Its a great freemium game, although unfortunately I can’t say anything about the latest feature, Challenge Mode, which purportedly requires a spend of credits to play but despite the fact I do have some credits floating around, this mode never loads for me, so I couldn’t really tell you what it requires or how it plays. I also question how effective their payment scheme is, as I find the game lacks the addictiveness of some other successful FTP games, but that may simply be my feelings alone. Supermono might be rolling in it for all I know.


Tiny Tower


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The saying that you’ll go blind if you masturbate too much can be proven false by my well-sighted friend Harry. However, Tiny Tower will make you wish it was true (because it’s a more enjoyable way of going blind than stabbing yourself in the eye). Then maybe you could stop playing the damn thing.

I put TT on my phone 3 weeks ago, fully expecting to get bored of it in a couple of days because I knew it was free-to-play, and everyone knows FTP is the soul destroying succubus whore of the gaming world.An astute player would immediately see that this is somewhat of a pixel-art rehash of Sim Tower, the best elevator simulation game ever made. You can get SimTower for the iPad here, renamed Yoot Tower after the game’s creator.

Sim Tower: Sometimes you would get red people in your tower. These were prostitutes. Very angry prostitutes.


There are already many, in-depth and excellent reviews of Tiny Tower. If you’ve already read one, fell free to skip this section.

You start out building a residential floor, then a shop type of your choosing (Food, Service, Recreation, Retail, Creative) where you can put your residents to work and each shop sells 3 items worth 1, 2 and 3 coins each. Every Bitizen that moves into your building has varying skills (ranging from 0 – 9) to fit with the different categories of shops and their skill level affects their happiness in the job. Bitizens also have dream jobs which, if they are given, will reward you with Bitbux as well as double your restocking amount for each item in a shop.

The elevator that you begin with is desperately slow (Much as if it were being hoisted by a series of pulleys, ropes, and the strength of some POORS -who found themselves without jobs or places to live in Tiny City due to the recent economic collapse, and being thousands upon thousands of Bitbux in debt because of their non-vocational Bitdegree, had no choice but to take a miserable Bitjob at the newly opened Tiny Tower to Bitfeed them….Bitselves(?).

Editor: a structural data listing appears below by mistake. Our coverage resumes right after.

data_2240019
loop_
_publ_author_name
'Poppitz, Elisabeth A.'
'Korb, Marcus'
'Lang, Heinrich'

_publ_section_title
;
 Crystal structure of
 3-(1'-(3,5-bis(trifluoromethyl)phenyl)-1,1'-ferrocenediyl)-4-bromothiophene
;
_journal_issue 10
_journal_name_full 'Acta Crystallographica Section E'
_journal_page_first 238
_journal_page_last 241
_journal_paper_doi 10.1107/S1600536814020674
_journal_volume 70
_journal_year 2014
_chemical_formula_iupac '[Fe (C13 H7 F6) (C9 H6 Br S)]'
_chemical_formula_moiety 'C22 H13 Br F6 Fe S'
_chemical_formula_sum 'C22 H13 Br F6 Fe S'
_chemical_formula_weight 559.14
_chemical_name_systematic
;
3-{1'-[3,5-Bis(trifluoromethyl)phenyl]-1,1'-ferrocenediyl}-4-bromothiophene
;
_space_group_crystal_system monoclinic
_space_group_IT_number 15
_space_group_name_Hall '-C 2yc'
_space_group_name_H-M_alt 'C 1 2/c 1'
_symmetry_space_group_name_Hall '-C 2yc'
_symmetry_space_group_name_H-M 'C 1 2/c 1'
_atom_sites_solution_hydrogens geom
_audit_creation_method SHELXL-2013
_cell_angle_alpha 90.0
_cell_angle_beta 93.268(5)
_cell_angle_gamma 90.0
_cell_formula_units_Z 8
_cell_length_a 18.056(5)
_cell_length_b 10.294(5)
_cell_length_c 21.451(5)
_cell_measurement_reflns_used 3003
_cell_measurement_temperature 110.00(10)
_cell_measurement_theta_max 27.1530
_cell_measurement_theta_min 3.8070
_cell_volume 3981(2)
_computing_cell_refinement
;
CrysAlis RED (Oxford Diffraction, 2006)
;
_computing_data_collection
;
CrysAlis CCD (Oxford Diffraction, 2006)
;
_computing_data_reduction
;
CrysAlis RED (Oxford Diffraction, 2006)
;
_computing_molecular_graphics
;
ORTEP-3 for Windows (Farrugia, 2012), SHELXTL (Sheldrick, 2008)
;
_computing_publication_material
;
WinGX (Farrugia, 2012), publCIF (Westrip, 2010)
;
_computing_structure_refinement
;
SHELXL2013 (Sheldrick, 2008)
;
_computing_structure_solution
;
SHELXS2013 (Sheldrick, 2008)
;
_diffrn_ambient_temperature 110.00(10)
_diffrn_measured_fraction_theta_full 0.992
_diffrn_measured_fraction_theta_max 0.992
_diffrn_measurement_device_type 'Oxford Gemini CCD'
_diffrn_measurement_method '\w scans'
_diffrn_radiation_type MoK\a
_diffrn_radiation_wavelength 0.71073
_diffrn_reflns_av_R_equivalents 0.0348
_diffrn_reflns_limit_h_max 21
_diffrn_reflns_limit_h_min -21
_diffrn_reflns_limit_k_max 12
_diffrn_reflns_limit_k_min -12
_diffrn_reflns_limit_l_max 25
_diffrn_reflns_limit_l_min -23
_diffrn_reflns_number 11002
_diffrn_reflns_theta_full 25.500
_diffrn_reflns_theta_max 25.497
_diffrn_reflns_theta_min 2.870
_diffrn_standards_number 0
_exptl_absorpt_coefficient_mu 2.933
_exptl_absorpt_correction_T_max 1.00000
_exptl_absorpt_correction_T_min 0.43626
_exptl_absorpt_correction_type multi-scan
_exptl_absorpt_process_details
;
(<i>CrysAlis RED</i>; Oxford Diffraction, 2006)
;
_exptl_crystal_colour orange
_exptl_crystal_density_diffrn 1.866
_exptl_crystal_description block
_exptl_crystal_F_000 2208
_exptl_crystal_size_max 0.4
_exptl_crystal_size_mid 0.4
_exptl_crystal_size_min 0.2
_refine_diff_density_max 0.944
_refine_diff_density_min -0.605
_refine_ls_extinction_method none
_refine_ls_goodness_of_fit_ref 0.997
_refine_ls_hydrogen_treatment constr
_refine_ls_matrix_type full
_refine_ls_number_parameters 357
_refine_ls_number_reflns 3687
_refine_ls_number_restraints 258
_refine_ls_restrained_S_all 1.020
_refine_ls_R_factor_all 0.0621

Naturally you can upgrade the lift with some Bitbux. And you’ll use Bitbux for rushing re-stocking of shops, level construction, as well as buying costumes for Bitizens. Bux can also be traded for coins, although to be honest coinage falls like mana from heaven so I can’t see how anyone would ever trade Bux for coins.

You’ll get Bitbux randomly when you take a Bitizen to their chosen floor in the lift, and you sometimes get them when you’ve fully stocked a shop. You get some every time you give a Bitizen their dream job and you get 1 every time you build a new floor There are also missions which reward 3 – 5 Bitbux on completion. A colleague of mine, who’s probably a lying liar face, claims to have had a pop-up message saying 3 Bitbux had been found under a couch cushion.

So far, so acceptable.


What really makes Tiny Tower stand out is the small touches. My favourite aspect is actually the Bitbook, something that a lot of players and reviewers seem to have written off. It’s true that it serves no purpose to gameplay, but I love giving it a peruse on occaision and I love reading posts like “When the moon hits your eye that is one pixel wide, it’s amore.”, “People can be so two dimensional sometimes.” or “Sometimes I wish I had more resolution.”The Bitizens are randomly generated so their names, looks, and skills are all pretty unique.

Each Bitizen has a birthday (and apparently you get a Bitbux whenever someone’s birthday comes up, but I have yet to have that happen to me.) Bitzens are damn cute, with their beady eyes and their mouths that snap open and shut as if they’re shouting OM NOM NOM as they walk around. Sometimes they are outlandish in style – white guy with neon green bandana tied around his head and his bright blue goatee? Yes, please! There’s the option of changing the clothing of a Bitizen for free OR you can dial it up with costumes, which can be bought for the cost of a few Bux per person or if you get lucky some costumed fools will move into your tower (these are equally random, I once had a black guy with a blonde beard in a green fairy dress holding a sparkling wand. I would have loved to go that party…) It’s surprising how excited you can feel when the guy dressed as a Viking moves in and gets put to work at the smoothie shop. You end up wondering why the guy in the ninja outfit is going to the travel agency or what’s wrong with the Burger joint when someone in a hazmat suit arrives.